The psychological insight of the photograph is profound, and it elicits a train of thought about illuminated vision, humanism, the dangers of typecasting, about Nazi policies, euthanasia, and the death camps, about seeing and knowing, and seeing people who are not seeing. The image is a link back to the compassionate work of Käthe Kollwitz and Ernst Barlach, artists of courage and character, who wanted to “do something” about war and the injustices in an imperfect society. It makes you wonder all over again about what art can—and can’t—do.
Just a few hours up I-95, Ernst Barlach’s majestic terracotta Crippled Beggar, an icon of humility and suffering, stands in the east arcade of Harvard Art Museum’s courtyard. It was fired out of glazed terracotta in Lübeck in 1930 and purchased by Harvard’s Busch-Reisinger museum in 1931. Weighted and weightless, geometrically simple but naturalistic enough to hold onto and lean down on a set of crutches, the subject of the sculpture is a symbol of the miseries and woeful inequities that were a legacy of World War I. It would be a lot easier for visitors to the Special Exhibitions Gallery two floors above if Inventur: Art in Germany, 1943-55 yielded the same moral clarity. It doesn’t.
On view until June 3, Inventur is a fascinating selection of 166 objects—sculptures, paintings, works on paper, book art, fabric, ceramics, photographs, and wallpaper—made by modern German artists who didn’t emigrate but experienced WWII and fascism in Germany. Some of them, like the Dadaist Hannah Höch and Expressionist Otto Dix, were famous before the war. Several fought as patriots in WWI. Many were dismissed from university positions in the 1930s or were sanctioned for making degenerate art. A few lived in the debatable sphere of “inner emigration” where they were members of the Reich Chamber of Culture and could try selling work under the radar of the regime. Willi Baumeister, Oskar Schlemmer, and Franz Krause resisted the censors by working at the Herberts & Co. lacquer factory in Wuppertal where they produced a series of lacquer panels with magnificent and brilliantly colored pooling, bubbling, and trickling abstract patterns. A large number of the artists were drafted in WWII and detained in POW camps after the surrender.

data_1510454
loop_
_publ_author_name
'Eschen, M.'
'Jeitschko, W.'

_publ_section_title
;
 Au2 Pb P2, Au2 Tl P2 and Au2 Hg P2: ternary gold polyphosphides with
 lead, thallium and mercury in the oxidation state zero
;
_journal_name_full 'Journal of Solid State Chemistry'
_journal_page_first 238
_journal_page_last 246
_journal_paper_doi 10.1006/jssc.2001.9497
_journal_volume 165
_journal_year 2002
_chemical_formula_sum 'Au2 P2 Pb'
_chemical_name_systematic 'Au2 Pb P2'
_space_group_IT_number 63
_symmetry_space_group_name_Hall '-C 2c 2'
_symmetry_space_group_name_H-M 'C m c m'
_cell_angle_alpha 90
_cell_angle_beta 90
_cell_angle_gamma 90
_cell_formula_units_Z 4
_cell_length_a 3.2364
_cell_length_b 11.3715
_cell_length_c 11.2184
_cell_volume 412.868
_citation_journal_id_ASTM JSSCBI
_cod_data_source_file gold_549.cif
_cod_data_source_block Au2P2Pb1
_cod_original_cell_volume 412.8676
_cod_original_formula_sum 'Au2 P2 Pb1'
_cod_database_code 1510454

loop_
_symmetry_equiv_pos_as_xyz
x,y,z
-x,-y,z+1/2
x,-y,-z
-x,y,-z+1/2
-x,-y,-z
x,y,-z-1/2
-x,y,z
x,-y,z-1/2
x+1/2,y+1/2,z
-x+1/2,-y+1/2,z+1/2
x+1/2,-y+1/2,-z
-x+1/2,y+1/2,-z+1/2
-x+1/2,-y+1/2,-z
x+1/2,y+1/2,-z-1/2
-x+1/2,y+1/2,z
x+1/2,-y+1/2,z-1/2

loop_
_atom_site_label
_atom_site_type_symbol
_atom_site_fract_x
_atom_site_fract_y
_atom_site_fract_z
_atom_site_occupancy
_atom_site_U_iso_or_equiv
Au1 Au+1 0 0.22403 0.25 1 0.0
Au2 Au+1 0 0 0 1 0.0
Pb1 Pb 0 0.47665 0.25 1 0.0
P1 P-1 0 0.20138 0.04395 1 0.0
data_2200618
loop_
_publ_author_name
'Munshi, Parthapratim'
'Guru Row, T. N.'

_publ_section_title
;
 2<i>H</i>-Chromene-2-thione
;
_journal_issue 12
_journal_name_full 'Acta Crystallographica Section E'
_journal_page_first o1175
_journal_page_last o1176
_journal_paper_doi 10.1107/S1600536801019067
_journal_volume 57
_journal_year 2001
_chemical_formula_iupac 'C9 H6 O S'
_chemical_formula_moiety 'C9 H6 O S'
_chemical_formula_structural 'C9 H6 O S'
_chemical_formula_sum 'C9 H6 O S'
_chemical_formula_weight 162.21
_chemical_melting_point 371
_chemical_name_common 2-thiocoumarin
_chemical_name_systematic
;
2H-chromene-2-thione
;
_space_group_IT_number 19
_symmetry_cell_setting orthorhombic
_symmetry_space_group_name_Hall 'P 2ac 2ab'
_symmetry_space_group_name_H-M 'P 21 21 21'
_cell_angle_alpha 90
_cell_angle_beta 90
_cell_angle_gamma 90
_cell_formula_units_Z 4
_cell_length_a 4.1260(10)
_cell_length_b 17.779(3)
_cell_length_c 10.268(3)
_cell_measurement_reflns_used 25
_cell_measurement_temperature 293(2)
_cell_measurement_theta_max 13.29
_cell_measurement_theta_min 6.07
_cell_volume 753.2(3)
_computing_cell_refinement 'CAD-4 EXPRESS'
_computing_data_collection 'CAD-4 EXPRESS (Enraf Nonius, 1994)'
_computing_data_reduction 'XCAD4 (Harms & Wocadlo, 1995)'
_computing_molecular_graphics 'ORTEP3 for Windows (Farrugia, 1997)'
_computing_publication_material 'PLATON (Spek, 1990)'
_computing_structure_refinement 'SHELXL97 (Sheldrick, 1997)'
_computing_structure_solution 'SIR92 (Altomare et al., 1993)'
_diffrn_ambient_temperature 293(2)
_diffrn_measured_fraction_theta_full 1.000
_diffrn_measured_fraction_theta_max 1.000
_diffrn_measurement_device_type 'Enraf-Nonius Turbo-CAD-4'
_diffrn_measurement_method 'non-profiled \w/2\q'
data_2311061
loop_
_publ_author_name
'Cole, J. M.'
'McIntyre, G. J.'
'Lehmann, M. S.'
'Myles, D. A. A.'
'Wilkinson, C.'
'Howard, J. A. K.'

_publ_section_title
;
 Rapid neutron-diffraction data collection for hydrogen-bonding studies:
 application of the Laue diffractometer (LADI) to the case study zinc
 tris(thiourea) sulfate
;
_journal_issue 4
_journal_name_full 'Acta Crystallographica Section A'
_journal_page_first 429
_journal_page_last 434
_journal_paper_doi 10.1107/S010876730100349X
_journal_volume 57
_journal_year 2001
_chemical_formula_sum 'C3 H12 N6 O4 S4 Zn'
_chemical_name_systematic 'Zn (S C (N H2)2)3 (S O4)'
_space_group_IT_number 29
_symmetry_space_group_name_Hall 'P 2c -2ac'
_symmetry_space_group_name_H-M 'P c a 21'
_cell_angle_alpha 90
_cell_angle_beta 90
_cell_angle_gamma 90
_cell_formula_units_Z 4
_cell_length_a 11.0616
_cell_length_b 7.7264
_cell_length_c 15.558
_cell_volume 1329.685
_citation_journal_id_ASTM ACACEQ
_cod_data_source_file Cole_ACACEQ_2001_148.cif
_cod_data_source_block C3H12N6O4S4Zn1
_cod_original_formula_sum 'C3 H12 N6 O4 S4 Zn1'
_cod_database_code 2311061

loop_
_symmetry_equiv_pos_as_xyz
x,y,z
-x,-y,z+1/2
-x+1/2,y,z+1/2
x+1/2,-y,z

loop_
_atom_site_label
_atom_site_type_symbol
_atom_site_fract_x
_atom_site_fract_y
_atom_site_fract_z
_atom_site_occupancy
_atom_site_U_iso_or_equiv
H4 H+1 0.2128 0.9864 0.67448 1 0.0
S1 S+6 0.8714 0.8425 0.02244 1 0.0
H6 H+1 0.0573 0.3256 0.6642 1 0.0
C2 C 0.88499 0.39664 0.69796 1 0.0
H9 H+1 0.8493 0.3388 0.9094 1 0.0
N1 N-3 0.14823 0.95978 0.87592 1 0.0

Much of the exhibit concentrates on art that shows the devastation of war, the fearful night skies, bombed out buildings, dusty hills of rubble, unburied corpses, POW barracks, barbed wire, and the scarcity of goods, including art materials. You look at this work for coherence, but instead, it yields ambiguity, equivocation, and sometimes heartbreaking diversion. A jewel-colored and whimsically ornamented watercolor on paper, covered with a scramble of dots, stripes, saw patterns, and X’s, glistens like postwar candy wrappers. The artist, Louise Rösler, had studied in the 1920s with three esteemed painters: Karl Hofer, Hans Hofmann, and Fernand Léger. Her husband was drafted and sent to Norway in 1939 before disappearing on the Eastern Front in 1945. Her Berlin studio was bombed, and almost all of her early work was destroyed. She and her young daughter were evacuated from the city and sent 240 kilometers south to a one-room apartment in Königstein where she remained until 1959.